This is how the mask came to be. There was a vision, a vague plan, time passed, obligations encroached, and, it became a very urgent mission as the day and hour of the party approached. I am not what I’d call a crafty person. I have an appreciation for art, for crafts, and I have some degree of artistic competence, but I am most definitely not one of those people who live to make crafts. Truthfully, I abhor craft stores and generally refer to them as “crap stores”. Trying, in vain, to not be judgmental, I classify people who frequent craft stores and busy their days and spare moments with crafting, as a species wholly apart from my own.
Crafts, for me, when absolutely necessary, are approached much like my cooking; I may refer to recipes, sometimes several, sometimes compiling ideas from a few into an idea of my own. Rarely, though, do I ever “follow” a recipe. I don’t read an ingredient, measure an ingredient, add the ingredient, repeat. I compile my ideas loosely in my head, go to my pantry, grab my reusable Trader Joe’s bag and peruse the contents of the shelves, in my fridge, and the drawer of my freezer. I harvest items much like picking fruit from a tree; this, that, the other. I often incorporate items into the idea of a recipe, from my fridge, because it has been there for a few days and its freshness is waning. With this approach to cooking, I rarely cook or eat the exact same thing twice, which is great! I love variety! I may recreate the same idea of a recipe, but there will be new ingredients incorporated and others omitted either because of their immediate availability or because of a new idea or a change in mood. And, to my taste, everything I make is usually quite delectable. I usually only cook for myself, so I rarely hear a complaint.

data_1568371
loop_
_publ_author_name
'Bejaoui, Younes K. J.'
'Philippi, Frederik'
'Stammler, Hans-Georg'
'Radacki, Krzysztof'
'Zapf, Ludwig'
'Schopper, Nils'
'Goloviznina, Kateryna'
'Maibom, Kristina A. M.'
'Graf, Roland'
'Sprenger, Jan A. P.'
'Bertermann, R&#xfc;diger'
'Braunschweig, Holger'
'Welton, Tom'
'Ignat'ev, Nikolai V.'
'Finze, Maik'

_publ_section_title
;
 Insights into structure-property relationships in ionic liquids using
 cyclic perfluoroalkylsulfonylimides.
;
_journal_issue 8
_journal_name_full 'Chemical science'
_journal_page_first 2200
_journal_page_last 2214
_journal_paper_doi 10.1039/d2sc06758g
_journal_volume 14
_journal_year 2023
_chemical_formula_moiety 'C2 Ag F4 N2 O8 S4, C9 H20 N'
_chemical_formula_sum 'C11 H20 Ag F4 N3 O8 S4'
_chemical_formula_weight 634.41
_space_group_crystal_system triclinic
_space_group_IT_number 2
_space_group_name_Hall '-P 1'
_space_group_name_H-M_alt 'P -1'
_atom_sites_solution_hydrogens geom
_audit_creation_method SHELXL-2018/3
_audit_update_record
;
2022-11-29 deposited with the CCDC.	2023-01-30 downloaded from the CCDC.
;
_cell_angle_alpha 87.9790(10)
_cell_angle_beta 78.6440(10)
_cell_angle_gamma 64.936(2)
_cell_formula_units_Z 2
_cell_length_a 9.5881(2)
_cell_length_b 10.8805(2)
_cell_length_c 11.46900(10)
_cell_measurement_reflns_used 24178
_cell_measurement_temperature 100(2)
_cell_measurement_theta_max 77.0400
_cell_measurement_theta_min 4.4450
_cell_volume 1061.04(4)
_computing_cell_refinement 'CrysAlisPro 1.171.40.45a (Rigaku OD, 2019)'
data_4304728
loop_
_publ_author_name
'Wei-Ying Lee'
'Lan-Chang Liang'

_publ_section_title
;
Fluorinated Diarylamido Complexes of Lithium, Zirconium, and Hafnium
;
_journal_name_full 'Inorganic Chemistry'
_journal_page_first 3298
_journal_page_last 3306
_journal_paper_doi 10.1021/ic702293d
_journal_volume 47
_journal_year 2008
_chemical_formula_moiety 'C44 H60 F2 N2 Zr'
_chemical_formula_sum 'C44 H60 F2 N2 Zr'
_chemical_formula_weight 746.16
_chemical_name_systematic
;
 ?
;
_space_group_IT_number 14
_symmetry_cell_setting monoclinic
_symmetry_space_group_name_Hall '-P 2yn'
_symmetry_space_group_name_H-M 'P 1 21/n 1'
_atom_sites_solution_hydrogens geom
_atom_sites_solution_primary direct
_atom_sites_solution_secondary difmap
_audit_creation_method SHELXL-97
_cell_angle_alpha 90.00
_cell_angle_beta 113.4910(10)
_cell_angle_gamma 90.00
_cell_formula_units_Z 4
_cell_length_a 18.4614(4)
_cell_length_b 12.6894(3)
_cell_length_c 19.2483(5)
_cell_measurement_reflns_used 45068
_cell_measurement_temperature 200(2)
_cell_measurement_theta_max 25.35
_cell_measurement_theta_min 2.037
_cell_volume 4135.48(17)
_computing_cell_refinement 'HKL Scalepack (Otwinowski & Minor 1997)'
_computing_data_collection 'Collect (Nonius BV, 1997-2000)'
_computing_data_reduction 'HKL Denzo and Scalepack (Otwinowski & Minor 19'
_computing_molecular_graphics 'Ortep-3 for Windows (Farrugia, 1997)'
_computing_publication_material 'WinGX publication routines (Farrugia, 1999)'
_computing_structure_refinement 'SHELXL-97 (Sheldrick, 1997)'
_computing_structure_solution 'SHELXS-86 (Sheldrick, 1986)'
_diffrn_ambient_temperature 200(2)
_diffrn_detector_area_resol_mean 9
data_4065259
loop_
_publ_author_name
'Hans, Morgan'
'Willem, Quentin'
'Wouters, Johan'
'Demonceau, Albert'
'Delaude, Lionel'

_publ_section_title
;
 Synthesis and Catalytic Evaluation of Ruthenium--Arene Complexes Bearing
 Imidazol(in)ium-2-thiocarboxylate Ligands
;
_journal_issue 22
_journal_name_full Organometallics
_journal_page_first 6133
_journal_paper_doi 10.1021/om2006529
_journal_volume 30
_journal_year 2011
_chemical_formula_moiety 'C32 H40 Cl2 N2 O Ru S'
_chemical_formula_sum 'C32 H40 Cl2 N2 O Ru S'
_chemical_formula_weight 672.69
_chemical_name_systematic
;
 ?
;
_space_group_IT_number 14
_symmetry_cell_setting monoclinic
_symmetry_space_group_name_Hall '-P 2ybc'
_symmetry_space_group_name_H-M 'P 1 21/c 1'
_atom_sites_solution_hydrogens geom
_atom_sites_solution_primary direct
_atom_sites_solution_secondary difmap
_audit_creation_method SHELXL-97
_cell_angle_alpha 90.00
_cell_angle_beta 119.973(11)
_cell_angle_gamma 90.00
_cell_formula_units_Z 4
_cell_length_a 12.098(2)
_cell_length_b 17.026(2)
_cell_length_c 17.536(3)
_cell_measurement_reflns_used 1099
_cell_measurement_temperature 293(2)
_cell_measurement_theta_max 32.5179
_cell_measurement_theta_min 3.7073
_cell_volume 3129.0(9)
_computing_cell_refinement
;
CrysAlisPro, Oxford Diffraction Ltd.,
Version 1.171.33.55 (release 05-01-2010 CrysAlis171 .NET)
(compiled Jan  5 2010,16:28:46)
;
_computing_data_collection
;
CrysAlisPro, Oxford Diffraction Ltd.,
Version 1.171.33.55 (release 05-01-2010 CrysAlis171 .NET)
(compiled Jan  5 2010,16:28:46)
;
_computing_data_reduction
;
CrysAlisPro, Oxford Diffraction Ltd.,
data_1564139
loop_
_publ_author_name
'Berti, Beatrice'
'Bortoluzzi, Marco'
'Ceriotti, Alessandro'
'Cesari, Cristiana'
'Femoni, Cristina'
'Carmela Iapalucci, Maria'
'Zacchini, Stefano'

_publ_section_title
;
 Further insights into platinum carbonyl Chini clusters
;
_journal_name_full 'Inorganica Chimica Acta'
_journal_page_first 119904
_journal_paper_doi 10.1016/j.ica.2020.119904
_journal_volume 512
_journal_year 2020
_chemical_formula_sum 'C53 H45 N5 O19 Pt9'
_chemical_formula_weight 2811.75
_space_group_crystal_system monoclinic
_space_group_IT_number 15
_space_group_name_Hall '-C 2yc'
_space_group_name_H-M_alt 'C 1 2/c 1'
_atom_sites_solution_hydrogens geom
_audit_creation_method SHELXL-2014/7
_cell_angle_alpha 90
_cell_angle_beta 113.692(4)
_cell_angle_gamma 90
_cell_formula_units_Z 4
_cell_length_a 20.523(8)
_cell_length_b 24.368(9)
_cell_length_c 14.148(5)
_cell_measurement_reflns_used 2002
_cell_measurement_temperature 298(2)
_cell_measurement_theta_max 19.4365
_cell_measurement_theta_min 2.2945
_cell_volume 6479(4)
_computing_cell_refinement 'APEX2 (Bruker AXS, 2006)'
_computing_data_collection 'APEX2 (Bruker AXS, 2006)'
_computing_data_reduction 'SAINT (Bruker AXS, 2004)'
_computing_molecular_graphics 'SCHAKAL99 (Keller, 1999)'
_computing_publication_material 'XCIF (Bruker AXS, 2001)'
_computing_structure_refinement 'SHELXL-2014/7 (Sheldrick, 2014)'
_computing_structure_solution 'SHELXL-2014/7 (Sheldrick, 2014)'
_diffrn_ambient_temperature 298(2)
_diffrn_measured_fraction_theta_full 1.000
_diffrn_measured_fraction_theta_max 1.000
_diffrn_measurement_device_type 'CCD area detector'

So, the mask; I RSVP’d to a MeetUp event with my women’s networking group for a masquerade ball at a well-known winery in Sonoma. I hastily RSVP’d, realizing it was a masquerade ball, and that a costume would be requisite, but I didn’t read the details. I scanned the list of folks who had RSVP’d, liked them all, and decided it would be a fun way to occupy an otherwise lonely, solo, Saturday night. My guy works Saturday nights. Distraction is good, and a ladies night is an excellent distraction.